Since retiring, we’ve enjoyed some incredible travels. After our first 3 month trip, we spent an entire summer traveling the western United States. We started in the Grand Tetons and went on to visit California, Oregon, Washington, and British Columbia. We capped that summer trip off with an Alaskan cruise.

Grand Tetons

Practicing Photography in the Grand Tetons (Wyoming)

Hot Springs in Yellowstone

Hot Springs in Yellowstone (Wyoming)

Bigger than life Sequoias in California

Bigger than life Sequoias (California)

Majestic Crater Lake (Oregon)

Majestic Crater Lake (Oregon)

Glaciers (Alaska)

Glaciers (Alaska)

Last Summer, we took our youngest (college aged) son to Europe. We built our itinerary around the Running of the Bulls in Pamplona, Spain and capped off the trip in the Italian Riviera. We also visited Paris and Portugal.

Running with the bulls (Pamplona, Spain)

Running with the bulls (Pamplona, Spain)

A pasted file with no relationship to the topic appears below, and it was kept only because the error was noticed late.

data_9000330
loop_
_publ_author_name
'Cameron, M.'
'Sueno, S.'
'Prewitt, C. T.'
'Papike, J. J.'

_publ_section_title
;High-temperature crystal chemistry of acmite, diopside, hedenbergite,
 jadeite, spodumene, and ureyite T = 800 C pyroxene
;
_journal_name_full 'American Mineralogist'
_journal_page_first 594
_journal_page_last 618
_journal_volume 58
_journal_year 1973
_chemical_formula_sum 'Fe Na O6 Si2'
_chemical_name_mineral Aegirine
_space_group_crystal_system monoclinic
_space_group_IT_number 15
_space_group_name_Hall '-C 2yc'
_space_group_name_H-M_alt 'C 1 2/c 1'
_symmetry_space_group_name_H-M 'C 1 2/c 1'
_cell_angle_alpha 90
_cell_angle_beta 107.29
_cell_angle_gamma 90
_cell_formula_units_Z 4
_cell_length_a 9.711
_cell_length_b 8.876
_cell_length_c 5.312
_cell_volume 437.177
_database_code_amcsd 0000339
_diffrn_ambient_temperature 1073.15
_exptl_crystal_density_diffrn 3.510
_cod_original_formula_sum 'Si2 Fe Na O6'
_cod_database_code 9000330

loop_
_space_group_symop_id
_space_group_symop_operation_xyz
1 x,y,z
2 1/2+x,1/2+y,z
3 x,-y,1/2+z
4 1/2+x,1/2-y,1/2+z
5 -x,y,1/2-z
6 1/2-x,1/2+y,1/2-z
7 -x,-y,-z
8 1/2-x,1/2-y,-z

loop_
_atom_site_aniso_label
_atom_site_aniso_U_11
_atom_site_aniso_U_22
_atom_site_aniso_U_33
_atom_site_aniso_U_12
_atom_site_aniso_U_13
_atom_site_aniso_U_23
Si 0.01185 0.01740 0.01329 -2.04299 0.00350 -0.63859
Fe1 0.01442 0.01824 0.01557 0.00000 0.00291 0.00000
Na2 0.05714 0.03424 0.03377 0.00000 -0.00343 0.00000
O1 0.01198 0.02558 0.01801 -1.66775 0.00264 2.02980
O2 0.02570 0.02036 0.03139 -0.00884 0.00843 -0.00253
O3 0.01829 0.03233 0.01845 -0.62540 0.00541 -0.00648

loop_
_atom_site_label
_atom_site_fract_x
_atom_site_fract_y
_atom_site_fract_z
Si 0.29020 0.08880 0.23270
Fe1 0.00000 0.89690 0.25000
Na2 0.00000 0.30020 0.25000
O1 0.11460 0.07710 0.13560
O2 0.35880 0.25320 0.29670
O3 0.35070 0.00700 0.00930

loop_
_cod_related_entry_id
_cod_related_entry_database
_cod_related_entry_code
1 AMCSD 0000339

Italian Riviera

Italian Riviera

As much as we’ve traveled, you would think we had seen it all. Not true, every new place we visit amazes us with something we’ve never encountered before.

4. You can still Fuel your Entrepreneurial Spirit after Retirement

Even though I retired early, I truly loved building my last company. It never really felt like work — it was fun, intellectually stimulating and invigorating. You don’t have to give up that feeling when you retire. You can choose to challenge yourself by starting a new business, a blog or working on pet projects.